Steve Lensman profile image

Steve Lensman 4 years ago from London, England Author

"Actually the missing one is Susan Blakely....Fred won an Honorary Oscar...so I included him in the Oscar group."

Well Bruce that still leaves one out, unless you thought Jennifer Jones was Susan in the picture? So that makes 5 Oscar winners counting Astaire. :)

Flora, thanks for the info. I use the IMDB a lot to keep track of my favourite still living actors. Comes in very useful, I stopped buying yearly movie guides because of the IMDB and various film review sites, saved me a bit of money. :)

Thank you both for posting.


Cogerson 4 years ago

Ok...I think I have it correct now......5 Oscar winners(Dunaway, Holden, Jones, Astaire, Newman 3 TV legends(Wagner, Chamberlain and Vaughn) one superstar (McQueen) and OJ(still no comment)....for some reason I was not realizing Dunaway was in the picture....I thought it was Blakely.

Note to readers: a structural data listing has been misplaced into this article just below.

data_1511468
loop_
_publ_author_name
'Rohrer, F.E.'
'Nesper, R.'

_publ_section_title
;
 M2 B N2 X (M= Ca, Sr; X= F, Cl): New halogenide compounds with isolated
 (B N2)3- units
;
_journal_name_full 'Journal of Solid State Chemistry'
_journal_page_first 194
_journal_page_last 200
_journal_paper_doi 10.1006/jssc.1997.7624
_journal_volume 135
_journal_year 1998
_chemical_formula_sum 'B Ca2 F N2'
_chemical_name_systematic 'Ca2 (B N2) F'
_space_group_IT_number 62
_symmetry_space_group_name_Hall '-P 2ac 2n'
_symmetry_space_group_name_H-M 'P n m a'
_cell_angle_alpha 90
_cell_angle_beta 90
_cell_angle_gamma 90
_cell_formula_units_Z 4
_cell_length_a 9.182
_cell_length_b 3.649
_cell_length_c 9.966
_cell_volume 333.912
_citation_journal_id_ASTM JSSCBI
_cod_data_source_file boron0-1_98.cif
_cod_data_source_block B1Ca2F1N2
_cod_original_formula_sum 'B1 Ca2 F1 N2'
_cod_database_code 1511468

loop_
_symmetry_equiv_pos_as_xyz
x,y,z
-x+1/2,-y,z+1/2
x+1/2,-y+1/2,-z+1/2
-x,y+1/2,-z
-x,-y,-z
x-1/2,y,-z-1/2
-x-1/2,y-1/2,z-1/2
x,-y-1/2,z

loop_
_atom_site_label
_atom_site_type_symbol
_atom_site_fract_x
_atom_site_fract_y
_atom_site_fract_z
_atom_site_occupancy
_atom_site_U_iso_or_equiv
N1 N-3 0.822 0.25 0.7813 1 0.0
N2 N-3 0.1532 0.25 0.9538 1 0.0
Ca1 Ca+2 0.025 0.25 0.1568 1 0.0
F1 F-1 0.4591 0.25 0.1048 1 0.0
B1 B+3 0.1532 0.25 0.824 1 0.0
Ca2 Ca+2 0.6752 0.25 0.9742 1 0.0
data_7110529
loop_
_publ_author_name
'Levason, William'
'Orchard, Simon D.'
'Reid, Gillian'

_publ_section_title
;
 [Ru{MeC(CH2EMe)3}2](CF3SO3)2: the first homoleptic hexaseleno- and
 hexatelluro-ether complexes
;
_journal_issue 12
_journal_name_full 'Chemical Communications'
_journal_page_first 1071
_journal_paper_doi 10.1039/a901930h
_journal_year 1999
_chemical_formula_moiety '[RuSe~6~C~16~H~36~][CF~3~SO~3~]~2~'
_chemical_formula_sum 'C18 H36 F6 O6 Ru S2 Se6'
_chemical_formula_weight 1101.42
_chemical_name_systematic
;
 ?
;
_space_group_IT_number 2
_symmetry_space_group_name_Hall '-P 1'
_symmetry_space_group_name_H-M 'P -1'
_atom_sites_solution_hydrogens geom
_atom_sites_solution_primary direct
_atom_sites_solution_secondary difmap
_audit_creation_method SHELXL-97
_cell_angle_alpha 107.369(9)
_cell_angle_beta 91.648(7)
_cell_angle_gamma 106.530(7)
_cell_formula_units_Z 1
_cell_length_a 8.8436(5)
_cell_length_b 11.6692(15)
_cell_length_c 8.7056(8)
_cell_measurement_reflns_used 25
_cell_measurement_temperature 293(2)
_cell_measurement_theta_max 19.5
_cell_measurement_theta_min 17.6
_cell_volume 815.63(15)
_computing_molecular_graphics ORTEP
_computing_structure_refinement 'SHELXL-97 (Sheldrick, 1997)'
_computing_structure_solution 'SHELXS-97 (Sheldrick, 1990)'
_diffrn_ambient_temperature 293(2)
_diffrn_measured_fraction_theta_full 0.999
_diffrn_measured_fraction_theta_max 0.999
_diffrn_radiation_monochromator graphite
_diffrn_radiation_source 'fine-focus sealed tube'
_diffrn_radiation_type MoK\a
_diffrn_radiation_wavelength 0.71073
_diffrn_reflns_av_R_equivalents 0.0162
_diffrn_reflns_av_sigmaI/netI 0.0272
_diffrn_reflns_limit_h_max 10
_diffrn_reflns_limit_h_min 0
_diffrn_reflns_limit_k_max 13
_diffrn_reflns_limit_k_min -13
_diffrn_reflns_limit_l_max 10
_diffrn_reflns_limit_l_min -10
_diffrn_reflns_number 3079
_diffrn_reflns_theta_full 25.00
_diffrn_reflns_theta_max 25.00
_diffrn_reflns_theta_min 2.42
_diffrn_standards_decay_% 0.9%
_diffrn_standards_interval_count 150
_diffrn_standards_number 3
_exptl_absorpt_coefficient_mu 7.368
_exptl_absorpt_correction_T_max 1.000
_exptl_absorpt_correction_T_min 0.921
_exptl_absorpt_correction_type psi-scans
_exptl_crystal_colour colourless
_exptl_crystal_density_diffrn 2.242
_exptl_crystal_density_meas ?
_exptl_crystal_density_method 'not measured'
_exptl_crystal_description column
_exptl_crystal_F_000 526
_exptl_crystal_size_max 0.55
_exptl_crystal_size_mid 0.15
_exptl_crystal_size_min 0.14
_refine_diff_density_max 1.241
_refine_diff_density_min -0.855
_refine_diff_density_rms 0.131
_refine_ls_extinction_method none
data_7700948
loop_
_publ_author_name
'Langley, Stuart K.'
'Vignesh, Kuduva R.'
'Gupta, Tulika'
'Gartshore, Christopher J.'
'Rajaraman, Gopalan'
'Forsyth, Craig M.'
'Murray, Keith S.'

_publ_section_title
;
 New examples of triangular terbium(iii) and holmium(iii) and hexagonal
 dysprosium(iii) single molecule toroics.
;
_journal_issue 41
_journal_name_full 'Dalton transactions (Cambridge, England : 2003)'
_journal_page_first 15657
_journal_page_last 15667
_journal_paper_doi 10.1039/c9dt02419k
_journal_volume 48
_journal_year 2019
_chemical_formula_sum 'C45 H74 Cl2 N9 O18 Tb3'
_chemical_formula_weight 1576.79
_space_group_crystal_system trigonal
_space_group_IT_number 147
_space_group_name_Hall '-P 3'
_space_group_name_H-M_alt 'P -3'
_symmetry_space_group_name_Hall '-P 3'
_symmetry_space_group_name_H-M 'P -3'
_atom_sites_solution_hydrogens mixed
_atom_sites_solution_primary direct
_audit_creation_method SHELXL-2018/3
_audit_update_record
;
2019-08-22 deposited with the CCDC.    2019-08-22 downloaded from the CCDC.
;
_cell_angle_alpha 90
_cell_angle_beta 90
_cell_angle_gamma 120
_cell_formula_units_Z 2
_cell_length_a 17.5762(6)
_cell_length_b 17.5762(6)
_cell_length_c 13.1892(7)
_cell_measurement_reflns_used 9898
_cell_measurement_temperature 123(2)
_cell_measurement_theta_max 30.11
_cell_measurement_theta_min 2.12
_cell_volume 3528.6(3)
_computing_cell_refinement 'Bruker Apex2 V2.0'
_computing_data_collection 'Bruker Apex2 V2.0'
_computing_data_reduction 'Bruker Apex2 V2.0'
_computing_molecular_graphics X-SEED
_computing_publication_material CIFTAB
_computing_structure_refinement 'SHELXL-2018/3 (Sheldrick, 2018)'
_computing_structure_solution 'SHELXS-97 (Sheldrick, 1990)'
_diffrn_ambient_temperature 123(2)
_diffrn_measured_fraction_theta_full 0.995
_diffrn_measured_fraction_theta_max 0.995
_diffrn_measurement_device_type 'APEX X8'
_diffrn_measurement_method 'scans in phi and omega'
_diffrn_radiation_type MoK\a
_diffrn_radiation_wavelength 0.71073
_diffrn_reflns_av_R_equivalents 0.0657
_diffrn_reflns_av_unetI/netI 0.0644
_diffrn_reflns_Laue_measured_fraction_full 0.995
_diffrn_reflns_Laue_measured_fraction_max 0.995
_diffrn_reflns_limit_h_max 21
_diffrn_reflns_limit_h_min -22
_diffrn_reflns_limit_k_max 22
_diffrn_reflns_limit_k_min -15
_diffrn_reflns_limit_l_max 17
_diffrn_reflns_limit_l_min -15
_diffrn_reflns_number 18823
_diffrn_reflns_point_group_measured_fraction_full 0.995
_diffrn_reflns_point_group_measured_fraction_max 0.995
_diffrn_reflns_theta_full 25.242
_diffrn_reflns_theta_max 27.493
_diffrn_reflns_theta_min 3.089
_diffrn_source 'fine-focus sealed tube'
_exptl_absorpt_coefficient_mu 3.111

Steve Lensman profile image

Steve Lensman 4 years ago from London, England Author

Bruce, thanks for clarifying. It's an impressive group photo. Missing from the group are the two Susan's, Blakely and Flannery.

Susan Flannery played Robert Wagner's secretary and lover, both Flannery and Wagner met horrible deaths in the film, but are still with us in real life. Flannery was born in 1939.


thatmovieguy71 4 years ago

They don't make these all-star disaster movies like this anymore! There is a lot one could criticize about this movie, but it is a lot of fun to watch! With today's cgi capabilities, this movie is a prime candidate for a remake.


Steve Lensman profile image

Steve Lensman 4 years ago from London, England Author

I'm surprised no one has attempted a remake of The Towering Inferno. They did do a remake of The Poseidon Adventure a few years ago but it wasn't a success.

Thanks for commenting.